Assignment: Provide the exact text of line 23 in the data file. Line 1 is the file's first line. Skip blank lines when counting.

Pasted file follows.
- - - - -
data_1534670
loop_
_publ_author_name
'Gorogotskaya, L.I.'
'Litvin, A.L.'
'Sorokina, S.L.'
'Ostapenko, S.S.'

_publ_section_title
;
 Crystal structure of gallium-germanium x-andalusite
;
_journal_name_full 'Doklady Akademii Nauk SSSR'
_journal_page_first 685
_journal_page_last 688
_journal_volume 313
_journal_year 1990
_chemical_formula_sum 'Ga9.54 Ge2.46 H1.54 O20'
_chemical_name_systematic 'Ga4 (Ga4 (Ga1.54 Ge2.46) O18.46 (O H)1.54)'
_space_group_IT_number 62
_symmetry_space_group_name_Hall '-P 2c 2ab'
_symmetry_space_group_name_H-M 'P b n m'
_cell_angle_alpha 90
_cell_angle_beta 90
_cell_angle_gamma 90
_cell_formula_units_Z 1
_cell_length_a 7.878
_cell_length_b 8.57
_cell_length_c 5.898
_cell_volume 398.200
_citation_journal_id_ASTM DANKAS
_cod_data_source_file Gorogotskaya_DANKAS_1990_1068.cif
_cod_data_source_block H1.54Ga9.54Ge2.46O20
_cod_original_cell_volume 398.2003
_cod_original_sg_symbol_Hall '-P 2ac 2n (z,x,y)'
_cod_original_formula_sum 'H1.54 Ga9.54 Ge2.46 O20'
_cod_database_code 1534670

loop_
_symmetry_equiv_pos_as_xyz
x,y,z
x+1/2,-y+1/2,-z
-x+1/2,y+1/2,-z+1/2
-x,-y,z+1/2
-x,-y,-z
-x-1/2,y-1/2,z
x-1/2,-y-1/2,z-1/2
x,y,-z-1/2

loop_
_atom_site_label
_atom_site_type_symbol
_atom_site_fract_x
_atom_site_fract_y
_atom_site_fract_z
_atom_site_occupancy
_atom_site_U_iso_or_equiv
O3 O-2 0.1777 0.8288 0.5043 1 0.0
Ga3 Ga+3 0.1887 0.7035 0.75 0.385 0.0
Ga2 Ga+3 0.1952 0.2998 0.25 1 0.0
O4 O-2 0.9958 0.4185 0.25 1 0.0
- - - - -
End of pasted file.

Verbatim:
_cell_angle_beta 90